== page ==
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Palestinian and Sudanese Authors Talk of War and Exile at AUC Cultural Festival

Two award-winning Palestinian and Sudanese authors drew an enthusiastic audience response in their talk about war and exile at the American University in Cairo’s first Tahrir CultureFest.

With war raging in Gaza and Sudan, there was a charged atmosphere in the audience as the writers Ibrahim Nasrallah and Hammour Ziada spoke on a panel called “Echoes of Journeys: Cairo’s Encounter with Khartoum and Ramallah in Literary Narratives”.

 أحاديث الحرب والنزوح تطغى على أول مهرجان ثقافي للجامعة الأمريكية بالقاهرة
President of the American University, Dr. Ahmed Dalal (University).

Nasrallah, a Palestinian novelist and poet who was brought up in a refugee camp in Jordan, and Ziada, a Sudanese novelist who now works as a journalist in Cairo, described how war and exile influenced their own writing.

“The Palestinian never ceases to yearn for their homeland, despite the world’s barriers preventing their return. … Our connection to our homeland is extraordinary. Nothing can replace the homeland, and words serve as an attempt to internally build it.”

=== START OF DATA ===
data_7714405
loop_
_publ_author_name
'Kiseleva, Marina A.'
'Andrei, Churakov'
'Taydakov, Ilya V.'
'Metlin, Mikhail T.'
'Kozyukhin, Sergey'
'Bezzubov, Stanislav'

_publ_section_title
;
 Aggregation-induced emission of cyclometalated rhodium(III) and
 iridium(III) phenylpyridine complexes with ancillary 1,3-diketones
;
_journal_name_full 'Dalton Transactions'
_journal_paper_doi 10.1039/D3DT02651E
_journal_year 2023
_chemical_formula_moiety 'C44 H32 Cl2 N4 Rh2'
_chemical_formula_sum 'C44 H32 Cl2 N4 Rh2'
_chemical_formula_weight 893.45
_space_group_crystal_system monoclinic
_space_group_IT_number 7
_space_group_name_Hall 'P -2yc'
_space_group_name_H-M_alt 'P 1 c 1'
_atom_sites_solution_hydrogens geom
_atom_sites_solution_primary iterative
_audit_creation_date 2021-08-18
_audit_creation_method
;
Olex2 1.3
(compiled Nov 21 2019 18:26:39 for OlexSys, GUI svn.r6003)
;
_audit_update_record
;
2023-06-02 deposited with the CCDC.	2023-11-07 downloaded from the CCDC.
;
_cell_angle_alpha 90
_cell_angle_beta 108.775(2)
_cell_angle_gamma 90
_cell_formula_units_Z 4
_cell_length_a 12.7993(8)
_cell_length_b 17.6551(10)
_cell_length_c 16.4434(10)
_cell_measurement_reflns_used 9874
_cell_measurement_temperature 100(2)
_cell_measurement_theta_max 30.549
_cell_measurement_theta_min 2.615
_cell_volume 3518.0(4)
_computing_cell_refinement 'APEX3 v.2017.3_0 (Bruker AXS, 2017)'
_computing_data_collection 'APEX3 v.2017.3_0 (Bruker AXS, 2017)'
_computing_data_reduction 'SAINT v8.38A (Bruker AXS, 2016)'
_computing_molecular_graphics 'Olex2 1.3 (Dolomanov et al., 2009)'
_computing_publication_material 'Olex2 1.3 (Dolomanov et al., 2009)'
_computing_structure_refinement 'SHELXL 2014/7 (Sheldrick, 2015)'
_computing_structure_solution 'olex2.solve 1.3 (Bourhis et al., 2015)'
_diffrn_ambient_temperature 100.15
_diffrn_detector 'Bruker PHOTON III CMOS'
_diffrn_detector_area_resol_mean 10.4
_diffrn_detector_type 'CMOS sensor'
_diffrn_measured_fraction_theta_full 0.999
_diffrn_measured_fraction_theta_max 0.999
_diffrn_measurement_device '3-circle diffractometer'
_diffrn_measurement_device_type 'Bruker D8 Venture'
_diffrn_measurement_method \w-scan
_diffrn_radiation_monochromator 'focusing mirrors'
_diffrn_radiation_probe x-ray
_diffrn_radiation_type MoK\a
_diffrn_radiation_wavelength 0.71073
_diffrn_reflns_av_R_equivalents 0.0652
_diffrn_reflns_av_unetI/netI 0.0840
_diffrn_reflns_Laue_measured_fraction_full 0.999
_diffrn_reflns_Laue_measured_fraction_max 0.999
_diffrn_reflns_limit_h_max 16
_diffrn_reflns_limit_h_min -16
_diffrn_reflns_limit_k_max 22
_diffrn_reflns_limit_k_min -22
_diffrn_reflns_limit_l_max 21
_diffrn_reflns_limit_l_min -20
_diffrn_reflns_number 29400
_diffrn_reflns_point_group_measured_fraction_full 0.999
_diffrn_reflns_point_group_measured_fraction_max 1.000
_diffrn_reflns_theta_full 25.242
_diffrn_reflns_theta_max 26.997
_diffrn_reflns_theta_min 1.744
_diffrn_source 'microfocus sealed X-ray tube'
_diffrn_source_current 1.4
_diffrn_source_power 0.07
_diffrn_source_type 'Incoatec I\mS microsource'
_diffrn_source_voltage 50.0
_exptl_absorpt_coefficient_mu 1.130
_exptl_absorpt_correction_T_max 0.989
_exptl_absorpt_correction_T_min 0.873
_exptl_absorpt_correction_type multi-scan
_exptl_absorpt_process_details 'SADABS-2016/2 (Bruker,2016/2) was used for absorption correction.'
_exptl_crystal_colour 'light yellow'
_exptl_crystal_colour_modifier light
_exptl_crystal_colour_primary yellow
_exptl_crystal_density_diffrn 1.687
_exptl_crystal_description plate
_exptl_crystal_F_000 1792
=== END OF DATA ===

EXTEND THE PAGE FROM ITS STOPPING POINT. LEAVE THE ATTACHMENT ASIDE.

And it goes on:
— Ibrahim Nasrallah, a Palestinian novelist and poet

The panel was “one of our standout events,” Khaled Lutfi, founder of Egypt’s Tanmia Publishing House, which helped organise the festival with the AUC Press, told Al-Fanar Media. Many Palestinians and Sudanese who attended talked animatedly with the two authors as they signed books afterwards.

 أحاديث الحرب والنزوح تطغى على أول مهرجان ثقافي للجامعة الأمريكية بالقاهرة
Ibrahim Nasrallah and Hammour Ziadeh during their participation in a symposium at the American University Cultural Festival (Tanmeyah Library).

The panel was one of dozens of events held during weeklong festival, which ran from 17 to 22 April on AUC’S Tahrir campus. With a focus on Cairo, the festival featured many other panel discussions, plus a book bazaar, poetry recitations, book talks, musical performances, art exhibitions, and a film screening.

Literature as Resistance